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Conversation of Christian and Faithful.
be with fire and brimstone from abova; and therefore
I have made my escape. ; Chr. Did you hear no talk of neighbour Pliable ?
Faith. Yes, Christian, I heard that he followed you till he came at the Slough of Despond; where, as some said, he fell in ; but he would not be known to have so done ; but I am sure he was soundly be: daubed with that kind of dirt. i CHR. And what said the neighbours to him?
Faith. We hath since his going back been had greatly in derision, and that among all sorts of people; some do inock and despise him, and scarce will any set him on work. He is now seven times worse than if he had never gone out of the city.
CHR. But why should they be so set against him, since they also despised the way that he forsook ?
Faith. Oh, they say, “ Hang him! he is a turncoat! he was not true to his profession !" I think God has stirred up even his enemies to hiss at him, and make him a proverb, because he hath forsaken the way. .
CHR. Had you no talk with him before you came out?
Faith. I met him once in the streets, but he leered away on the other side, as one ashamed of what he had done : so I spake not to him”.
CHR. Well, at my first setting out, I had hopes of that man; but now I fear he will perish in the overthrow of the city: for “ it hath happened to him according to the true proverb, The dog is turned to his vomit again; and the sow that was washed to her wallowing in the mire.".
• 6 Apostates from the profession of Christ cannot look the followers of Christ boldly in the face: some convictions will follow them, till their hearts are hardened, and their conscience seared.
Jer. xxix. 18, 19. 6 2 Pet. ii. 22.
Conversation of Christian and Faithful.
Faith. They are my fears of him too : but who can hinder that which will be ?
CHR. Well, neighbour Faithful, said Christian, let us leave him, and talk of things that more immediately concern ourselves. Tell me now what you have met with in the way as you came : for I know you have met with some things, or else it may be writ for a wonder.
Faith. I escaped the slough that I perceived you fell into, and got up to the gate without that danger?; only I met with one, whose name was Wanton, that had like to have done me a mischief.
Chr. It was well you escaped her net: Joseph was hard put to it by her, and he escaped her as you did: but it had like to have cost him his life". But what did she do to you?
FAITH. You cannot think, but that you know something, what a flattering tongue she had; she lay at me hard to turn aside with her, promising me . all manner of contents.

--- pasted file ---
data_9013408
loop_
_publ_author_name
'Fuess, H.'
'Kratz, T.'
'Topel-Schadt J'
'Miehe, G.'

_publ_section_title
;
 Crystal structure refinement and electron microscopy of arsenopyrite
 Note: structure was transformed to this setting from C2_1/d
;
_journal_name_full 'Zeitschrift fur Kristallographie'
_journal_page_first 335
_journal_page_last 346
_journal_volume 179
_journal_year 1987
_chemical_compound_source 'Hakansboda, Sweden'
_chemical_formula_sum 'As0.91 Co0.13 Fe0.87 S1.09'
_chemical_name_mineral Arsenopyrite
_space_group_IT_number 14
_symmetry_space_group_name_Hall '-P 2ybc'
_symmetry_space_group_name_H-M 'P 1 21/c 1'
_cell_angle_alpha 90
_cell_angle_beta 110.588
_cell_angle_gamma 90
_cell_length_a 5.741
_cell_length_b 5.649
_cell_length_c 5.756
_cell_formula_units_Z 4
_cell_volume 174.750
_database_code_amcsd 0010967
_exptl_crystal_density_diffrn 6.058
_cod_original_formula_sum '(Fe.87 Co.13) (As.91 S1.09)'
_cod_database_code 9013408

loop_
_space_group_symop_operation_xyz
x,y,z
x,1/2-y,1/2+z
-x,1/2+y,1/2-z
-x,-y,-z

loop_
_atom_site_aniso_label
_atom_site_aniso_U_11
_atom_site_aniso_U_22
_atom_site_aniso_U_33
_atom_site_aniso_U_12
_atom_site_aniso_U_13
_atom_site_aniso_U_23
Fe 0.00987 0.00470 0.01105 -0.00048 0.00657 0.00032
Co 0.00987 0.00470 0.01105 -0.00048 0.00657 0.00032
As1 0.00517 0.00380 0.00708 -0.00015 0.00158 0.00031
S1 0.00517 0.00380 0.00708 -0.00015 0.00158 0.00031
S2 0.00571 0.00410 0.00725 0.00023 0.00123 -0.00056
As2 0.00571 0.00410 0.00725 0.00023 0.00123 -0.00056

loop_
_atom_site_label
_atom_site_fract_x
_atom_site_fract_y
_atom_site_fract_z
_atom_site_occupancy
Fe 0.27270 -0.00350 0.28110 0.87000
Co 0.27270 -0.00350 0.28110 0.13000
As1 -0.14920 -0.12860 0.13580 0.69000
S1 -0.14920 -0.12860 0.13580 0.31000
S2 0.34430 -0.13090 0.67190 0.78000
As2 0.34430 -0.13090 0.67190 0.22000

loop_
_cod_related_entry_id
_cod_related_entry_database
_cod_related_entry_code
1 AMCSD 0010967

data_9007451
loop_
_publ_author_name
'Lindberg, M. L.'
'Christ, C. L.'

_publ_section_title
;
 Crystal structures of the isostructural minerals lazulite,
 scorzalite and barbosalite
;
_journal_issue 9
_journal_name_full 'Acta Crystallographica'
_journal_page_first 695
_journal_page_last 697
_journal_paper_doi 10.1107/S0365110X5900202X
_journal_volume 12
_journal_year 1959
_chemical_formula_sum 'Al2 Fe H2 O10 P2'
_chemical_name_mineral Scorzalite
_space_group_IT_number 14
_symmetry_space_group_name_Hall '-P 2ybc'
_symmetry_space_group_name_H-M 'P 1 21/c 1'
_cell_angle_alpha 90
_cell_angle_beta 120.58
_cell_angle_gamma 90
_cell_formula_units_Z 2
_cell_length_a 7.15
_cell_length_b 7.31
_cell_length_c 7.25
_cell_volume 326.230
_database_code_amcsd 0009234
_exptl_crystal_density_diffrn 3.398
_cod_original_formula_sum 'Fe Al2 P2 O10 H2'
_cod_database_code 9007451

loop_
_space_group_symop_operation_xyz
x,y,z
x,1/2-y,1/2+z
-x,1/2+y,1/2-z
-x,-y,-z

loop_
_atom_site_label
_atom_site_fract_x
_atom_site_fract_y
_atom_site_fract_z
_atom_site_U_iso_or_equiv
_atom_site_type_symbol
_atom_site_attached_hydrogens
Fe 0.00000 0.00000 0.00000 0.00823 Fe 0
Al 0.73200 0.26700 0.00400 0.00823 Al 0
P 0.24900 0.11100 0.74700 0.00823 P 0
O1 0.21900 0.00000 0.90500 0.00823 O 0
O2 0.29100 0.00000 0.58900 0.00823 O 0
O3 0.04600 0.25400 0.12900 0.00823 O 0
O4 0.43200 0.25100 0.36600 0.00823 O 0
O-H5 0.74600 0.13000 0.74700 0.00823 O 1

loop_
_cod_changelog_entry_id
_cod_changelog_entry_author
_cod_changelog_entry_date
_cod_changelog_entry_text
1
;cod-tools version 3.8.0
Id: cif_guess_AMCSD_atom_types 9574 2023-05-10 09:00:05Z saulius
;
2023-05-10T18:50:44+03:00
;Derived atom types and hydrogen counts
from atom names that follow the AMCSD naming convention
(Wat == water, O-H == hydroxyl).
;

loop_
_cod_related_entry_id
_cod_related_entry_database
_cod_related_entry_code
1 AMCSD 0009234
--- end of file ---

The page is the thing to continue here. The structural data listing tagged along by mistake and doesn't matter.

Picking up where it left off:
Chr. Nay, she did not promise you the content of a good conscience.
Faith. You know that I mean all carnal and fleshly content.
Chr. Thank God you have escaped her: “the abhorred of the Lord shall fall into her ditchi,”
Faith. Nay, I know not whether I did wholly escape her or no'.
7 Though no sinner will sincerely and earnestly come to Christ for salvation, till the Spirit has convinced him of sin, and deserved wrath and destruction; yet all do not fall into the like despondency of soul, either at first setting out or afterwards.
8 Fleshly lusts will plead hard, and promise fair. · Happy are they who look to the Lord for power against them, and eye his precious promises, that they may escape them.
A tender conscience is grieved for the secret inclination of the . , Gen. xxxix. 11-13. Prov. xxix. 14. ,
Faithful gives an Account of himself.
Chr. Why, I trow you did not consent to her desires. • Faith. No, not to defile myself, for I remembered an old writing that I had seen, which said, " her steps take hold of hellk.” So I shut mine eyes, because I would not be bewitched with her looks :then she railed on me, and I went my way.
Chr. Did you meet with no other assault as you came?
FAITH. When I came to the foot of the hill called Difficulty I met with a very good man, who asked me what I was, and whither bound? I told him, that I was a pilgrim going to the Celestial City. Then said the old man, Thou lookest like an honest fel. low; wilt thou be content to dwell with me, for the wages that I shall give thee? Then I asked him his "name, and where he dwelt? He said, his name was